Italy face Scotland next weekend in Edinburgh, a fascinating encounter from two very different perspectives. Scotland need to win to gain some points in the championship, with Italy guaranteed to rise to second (at least) in the table should they win. Intruiging. Wales must travel to Paris where the French must be favourites despite Wales winning there two seasons ago.

So this week-end will include watching three rugby games as well as the pre-match build-up and post-match analysis. Bliss!

Apart from the Equine DNA hamburger scare that is doing the rounds in the British and Press, and the isse regarding the refunds re promissory notes going back to the bail-out, the main issues here at the moment are those of the RBS 6Nations which kicks off this coming week-end and the major talking point of Ireland selling renewable energy to the UK.

I've taken advantage of a trip to Ireland to accomise myself to waht's going on here, and I thought I'd share a few thoughts along the way.

The daily and Sunday newspapers, as well as the radio and TV, are all saying that this is the most open 6Nations rugby tournament in years. While England stuttered in the early November internationals, they came good against the All Blacks to end on a high, and they have three teams in the Heineken Cup quarter-finals /8as against just one 12 months ago). France had an unbeaten autumn series, but must play England and Ireland away. France's first game in in Rome where they were beaten by the Italians two years ago. History is unlikely to repeat itself, but the Italians must fancy their chances over Wales and Scotland, at least. Wales had an apalling autumn, losing to Samoa to lose their world cup seeding position (accorded to the top 8 in the world rankings), and they have many players out injured, particularly in the forwards. Scotland, despite Edinburgh getting to the semi-finals of the Heineken Cup last year, have a new manager and look out of sorts; however, this is Scotland and the only predictable thing about their team is that they are unpredicatable. Then there's Ireland; still a few top players out injured (Ferris, Bowe, Strauss) and Brian O'Driscoll relived of the captaincy - an issue that has polarised opinion on these shores - but they have a number of really exciting young players coming through the ranks, both in the backs and the forwards.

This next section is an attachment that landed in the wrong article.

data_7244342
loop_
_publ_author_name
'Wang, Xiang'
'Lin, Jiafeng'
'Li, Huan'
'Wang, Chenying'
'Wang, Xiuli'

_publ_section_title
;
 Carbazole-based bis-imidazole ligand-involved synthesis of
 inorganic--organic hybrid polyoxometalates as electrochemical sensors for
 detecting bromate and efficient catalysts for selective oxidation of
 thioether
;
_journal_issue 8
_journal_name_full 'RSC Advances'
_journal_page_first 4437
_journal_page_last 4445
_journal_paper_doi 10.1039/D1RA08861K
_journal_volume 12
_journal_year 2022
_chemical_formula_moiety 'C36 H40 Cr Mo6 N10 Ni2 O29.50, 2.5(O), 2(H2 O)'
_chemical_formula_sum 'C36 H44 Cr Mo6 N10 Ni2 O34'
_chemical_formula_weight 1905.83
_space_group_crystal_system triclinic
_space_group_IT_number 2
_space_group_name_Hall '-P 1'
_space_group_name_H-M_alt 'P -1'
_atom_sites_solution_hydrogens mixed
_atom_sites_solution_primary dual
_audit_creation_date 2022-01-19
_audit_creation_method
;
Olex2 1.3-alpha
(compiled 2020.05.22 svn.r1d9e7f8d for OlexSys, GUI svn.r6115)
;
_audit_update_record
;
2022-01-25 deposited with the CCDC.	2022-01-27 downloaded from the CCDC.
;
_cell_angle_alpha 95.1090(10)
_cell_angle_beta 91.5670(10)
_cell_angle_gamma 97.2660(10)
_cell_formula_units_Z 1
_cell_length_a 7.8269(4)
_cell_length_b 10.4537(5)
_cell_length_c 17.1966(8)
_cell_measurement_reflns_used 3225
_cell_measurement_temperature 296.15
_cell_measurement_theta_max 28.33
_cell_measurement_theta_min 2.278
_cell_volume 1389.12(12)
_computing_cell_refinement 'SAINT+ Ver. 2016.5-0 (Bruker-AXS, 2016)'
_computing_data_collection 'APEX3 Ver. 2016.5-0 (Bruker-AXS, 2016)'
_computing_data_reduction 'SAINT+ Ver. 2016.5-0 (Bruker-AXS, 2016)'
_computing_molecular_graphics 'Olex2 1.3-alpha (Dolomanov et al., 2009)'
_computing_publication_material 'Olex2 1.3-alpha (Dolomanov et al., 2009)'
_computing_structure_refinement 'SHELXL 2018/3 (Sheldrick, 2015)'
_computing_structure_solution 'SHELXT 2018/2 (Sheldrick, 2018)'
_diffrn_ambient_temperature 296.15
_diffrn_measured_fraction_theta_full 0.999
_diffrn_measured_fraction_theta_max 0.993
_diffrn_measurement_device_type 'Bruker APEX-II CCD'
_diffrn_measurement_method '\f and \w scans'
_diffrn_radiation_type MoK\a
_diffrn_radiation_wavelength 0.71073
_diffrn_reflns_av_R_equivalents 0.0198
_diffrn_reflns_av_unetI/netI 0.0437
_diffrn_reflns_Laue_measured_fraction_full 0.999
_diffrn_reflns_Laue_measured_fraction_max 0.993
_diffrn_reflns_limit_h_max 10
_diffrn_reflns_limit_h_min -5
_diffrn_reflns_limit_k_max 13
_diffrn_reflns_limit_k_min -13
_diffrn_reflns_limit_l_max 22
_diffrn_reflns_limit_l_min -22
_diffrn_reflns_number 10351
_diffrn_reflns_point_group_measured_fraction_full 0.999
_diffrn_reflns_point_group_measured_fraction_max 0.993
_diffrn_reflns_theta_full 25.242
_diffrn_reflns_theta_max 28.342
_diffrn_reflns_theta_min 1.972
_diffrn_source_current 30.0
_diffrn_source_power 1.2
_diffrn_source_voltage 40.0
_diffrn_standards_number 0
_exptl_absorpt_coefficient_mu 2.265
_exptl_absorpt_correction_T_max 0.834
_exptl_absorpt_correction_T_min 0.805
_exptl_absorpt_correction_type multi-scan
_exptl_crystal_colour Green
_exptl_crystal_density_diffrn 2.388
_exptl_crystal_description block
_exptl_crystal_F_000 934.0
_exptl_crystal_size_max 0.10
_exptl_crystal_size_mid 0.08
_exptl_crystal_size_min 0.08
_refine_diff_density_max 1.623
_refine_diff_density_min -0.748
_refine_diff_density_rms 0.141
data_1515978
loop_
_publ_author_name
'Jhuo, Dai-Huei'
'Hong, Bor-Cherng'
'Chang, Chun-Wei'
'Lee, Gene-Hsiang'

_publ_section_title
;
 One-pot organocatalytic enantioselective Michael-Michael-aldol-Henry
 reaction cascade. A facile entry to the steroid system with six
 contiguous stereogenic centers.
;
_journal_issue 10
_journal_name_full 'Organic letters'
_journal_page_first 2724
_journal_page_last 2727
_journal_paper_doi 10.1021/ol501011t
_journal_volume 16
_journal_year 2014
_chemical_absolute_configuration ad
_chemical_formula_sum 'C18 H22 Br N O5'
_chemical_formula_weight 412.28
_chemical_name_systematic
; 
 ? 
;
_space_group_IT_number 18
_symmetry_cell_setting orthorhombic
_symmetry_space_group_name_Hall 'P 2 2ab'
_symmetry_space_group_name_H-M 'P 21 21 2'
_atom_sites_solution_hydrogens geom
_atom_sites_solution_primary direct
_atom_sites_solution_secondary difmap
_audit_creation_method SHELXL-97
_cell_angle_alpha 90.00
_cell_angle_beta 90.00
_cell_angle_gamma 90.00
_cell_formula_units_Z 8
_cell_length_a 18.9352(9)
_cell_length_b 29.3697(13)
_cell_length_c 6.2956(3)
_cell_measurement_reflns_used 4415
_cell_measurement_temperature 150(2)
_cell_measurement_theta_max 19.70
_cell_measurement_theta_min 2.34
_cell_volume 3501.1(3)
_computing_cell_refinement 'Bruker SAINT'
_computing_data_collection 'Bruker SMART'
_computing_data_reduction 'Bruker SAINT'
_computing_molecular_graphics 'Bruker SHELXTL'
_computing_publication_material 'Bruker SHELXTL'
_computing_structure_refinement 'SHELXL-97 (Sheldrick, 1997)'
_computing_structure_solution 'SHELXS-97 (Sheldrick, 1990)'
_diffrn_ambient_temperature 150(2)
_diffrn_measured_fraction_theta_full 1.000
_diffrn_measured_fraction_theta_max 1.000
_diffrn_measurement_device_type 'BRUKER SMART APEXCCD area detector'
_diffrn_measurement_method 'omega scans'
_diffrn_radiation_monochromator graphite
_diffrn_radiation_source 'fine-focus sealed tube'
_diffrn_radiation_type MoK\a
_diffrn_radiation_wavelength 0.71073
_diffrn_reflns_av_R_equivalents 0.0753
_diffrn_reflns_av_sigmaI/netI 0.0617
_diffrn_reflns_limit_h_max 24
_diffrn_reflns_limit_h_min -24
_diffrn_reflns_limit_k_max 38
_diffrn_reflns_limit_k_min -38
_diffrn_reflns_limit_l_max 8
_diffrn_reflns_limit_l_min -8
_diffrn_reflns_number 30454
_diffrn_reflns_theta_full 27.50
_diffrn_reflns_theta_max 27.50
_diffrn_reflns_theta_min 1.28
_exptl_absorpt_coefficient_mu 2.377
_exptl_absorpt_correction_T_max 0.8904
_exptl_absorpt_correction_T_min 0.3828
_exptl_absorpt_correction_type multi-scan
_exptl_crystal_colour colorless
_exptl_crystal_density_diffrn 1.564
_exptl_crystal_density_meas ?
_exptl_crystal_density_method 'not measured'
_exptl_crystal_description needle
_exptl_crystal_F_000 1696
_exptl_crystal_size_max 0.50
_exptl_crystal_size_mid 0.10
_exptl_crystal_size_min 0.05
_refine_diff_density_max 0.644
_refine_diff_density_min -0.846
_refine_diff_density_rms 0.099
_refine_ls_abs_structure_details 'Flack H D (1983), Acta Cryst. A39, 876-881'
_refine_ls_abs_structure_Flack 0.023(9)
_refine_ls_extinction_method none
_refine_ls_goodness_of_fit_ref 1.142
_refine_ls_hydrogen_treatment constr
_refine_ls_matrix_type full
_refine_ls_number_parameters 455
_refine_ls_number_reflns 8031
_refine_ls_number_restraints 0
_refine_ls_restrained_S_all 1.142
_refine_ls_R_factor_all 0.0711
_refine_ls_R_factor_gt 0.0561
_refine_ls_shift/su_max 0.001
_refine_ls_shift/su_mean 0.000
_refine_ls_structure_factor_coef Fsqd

The crunch tie is Wales v Ireland this coming week-end, with the loser resigned to playing for mid-table success. But it is the second week-end that will define the championship, with Scotland hosting Italy, France hosting Wales and Ireland hosting England - three massive games.